Theories and methods refer directly to the empirical world, whereas metatheories and metamethods refer to the theories and methods themselves. More specifically, a metatheory is a set of rules and principles or a story (narrative) that both describes and prescribes what is acceptable and unacceptable as theory—the means of conceptual exploration of any scientific domain. A metamethod is also a set of rules and principles or a story, but this story describes and prescribes the nature of acceptable methods—the means of observational exploration—in a scientific discipline. When metatheoretical ideas—including metamethod—are tightly interrelated and form a coherent set of concepts, the set is often termed a model or paradigm. These coherent sets can form a hierarchy in terms of increasing generality of application. Thus, for example, a model that contains the basic concepts from which a theory of memory will be constructed is a relatively low-level model because it applies only to memory. A model such as dynamic systems applies to a number of domains, including social, cognitive, and emotional domains; hence, it functions at a higher hierarchical level. The hierarchical dimension of any given set of metatheoretical ideas also forms a coherently interrelated system of ideas, and the model operating at the pinnacle of this hierarchy is termed a worldview (Overton, 1984). Worldviews are composed of coherent sets of epistemological (i.e., issues of knowing) and ontological (i.e., issues of reality) principles. In this chapter, most of the discussion concerns ideas that have a very high range of application.
Metatheories and metamethods are closely interrelated and intertwined. For example (as we will see shortly), when considering the very nature of development, a prevailing metatheory may assert the claim that change of form (transformational change) is a legitimate and important part of the understanding of developmental change. If a prevailing metatheory asserts the legitimacy of transformational change, then theories of development will include some type of stage concept, because stage is the theoretical concept that is used to describe transformational change. Further, if transformational change and stage are a part of one's metatheory, then the related metamethod will prescribe the significance of methods that assess patterns and sequences of patterns that are appropriate to empirically examining the stage concept in any given specific empirical domain. On the other hand, if a metatheory asserts that transformational change is unimportant to our understanding of development, then any theoretical concept of stage will be viewed negatively, and methods of pattern and sequential assessment will be understood to be of marginal interest.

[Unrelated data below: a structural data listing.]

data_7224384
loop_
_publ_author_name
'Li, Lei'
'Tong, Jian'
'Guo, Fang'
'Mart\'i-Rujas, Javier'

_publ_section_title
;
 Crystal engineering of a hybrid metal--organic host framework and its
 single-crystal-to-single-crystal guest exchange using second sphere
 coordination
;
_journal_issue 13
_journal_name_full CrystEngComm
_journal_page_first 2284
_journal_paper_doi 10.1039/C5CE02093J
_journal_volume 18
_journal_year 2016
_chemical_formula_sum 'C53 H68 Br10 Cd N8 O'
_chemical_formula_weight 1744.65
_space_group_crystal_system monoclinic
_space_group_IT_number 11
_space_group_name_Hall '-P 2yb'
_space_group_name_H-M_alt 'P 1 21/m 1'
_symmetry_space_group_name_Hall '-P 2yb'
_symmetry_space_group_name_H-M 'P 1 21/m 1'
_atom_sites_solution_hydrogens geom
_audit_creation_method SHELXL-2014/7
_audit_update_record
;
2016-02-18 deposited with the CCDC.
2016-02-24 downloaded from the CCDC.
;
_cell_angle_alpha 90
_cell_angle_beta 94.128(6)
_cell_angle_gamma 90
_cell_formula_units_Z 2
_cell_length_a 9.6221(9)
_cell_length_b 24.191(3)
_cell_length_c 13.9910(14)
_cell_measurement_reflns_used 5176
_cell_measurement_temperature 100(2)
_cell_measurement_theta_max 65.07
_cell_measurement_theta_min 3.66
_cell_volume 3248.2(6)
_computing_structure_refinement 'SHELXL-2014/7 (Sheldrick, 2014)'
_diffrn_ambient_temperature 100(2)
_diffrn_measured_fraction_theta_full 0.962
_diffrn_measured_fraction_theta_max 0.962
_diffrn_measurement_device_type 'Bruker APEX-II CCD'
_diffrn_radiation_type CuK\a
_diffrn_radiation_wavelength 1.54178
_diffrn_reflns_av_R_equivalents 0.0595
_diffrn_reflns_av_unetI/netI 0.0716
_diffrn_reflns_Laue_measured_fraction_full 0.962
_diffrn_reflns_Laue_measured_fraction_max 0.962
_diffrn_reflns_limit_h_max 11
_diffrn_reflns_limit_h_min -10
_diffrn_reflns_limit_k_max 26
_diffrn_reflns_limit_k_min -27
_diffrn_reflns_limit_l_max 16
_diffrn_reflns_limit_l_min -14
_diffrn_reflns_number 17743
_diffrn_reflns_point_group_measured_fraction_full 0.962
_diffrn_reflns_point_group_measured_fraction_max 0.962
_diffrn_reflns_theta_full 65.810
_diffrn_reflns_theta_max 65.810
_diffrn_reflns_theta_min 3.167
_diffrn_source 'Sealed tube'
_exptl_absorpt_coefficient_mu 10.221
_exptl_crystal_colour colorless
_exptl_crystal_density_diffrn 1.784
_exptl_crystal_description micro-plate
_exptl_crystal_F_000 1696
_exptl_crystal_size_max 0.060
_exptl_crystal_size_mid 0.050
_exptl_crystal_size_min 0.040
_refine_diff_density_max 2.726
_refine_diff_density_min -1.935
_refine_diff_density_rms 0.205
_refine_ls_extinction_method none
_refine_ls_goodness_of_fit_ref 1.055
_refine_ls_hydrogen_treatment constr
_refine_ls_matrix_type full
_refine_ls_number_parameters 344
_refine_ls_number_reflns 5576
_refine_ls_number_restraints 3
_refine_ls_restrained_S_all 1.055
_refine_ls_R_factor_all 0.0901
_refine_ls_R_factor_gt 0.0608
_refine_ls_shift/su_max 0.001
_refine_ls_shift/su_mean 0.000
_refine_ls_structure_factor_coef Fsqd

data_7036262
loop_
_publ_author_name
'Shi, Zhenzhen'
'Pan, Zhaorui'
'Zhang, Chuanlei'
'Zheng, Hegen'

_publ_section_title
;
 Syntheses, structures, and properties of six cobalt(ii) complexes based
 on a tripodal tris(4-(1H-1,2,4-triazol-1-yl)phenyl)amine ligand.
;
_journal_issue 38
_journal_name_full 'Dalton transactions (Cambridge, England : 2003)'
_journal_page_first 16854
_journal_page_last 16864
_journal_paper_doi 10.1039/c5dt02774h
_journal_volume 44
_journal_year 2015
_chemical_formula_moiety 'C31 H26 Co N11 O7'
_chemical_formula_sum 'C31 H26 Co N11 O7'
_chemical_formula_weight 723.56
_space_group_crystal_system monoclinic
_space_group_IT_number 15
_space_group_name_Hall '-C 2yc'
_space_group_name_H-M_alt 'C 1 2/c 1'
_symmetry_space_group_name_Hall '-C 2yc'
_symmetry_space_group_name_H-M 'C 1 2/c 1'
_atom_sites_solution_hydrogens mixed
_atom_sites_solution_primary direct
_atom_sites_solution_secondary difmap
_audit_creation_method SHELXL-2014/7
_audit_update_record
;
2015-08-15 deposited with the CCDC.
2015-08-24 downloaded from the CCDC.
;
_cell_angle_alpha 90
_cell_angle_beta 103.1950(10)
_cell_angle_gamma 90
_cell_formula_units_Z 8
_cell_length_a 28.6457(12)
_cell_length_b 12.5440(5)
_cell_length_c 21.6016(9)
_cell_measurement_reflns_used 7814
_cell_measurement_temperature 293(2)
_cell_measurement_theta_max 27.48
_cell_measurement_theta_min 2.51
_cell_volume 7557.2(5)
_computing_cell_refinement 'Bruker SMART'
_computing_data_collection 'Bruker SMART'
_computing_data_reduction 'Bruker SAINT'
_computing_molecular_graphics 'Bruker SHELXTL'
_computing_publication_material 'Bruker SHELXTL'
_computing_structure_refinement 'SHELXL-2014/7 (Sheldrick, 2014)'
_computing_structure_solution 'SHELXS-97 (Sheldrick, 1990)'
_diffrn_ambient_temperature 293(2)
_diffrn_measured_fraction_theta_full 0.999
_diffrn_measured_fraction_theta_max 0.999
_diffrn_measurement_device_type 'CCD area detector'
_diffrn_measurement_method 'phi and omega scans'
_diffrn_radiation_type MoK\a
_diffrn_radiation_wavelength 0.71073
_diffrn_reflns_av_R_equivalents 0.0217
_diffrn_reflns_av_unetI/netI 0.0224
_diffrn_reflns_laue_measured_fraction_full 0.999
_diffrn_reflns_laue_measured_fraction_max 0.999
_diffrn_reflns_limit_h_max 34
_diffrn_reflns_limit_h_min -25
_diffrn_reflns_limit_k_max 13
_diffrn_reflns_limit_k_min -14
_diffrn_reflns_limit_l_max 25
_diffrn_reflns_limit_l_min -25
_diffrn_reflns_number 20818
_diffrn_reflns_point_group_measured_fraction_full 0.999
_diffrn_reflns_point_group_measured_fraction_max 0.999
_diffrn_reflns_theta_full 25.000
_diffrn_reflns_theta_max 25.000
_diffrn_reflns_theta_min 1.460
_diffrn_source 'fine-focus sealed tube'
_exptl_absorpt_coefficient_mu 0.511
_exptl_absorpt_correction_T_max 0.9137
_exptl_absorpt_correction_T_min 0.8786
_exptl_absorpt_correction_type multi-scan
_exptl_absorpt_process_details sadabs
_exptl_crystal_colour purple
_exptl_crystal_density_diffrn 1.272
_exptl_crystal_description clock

Broadly, a metatheory presents a vision of the nature of the world and the objects of that world (e.g., a metatheory might present a picture of the child as an active agent constructing his/her known world, and another metatheory might picture the child as a "recording device" that processes information). A metamethod presents a vision of the tools that will be most adequate to explore the world described by the metatheory.
Any rich understanding of the impact of the metatheoreti-cal requires an historical appreciation of the emergence of specific alternative metatheoretical approaches to knowledge. Developmental psychology was born and spent its early years in a curious metatheoretical world. This world, which began in the seventeenth century, has been called the modern world or modernity. In the past century, the modern world has undergone major crises; these form the context for alternative contemporary metatheories. Before describing this history, a brief examination of the broad ways that metatheory colors an understanding of the nature of development deserves some attention. This discussion will establish a developmental framework serving as a general context for the remainder of the chapter.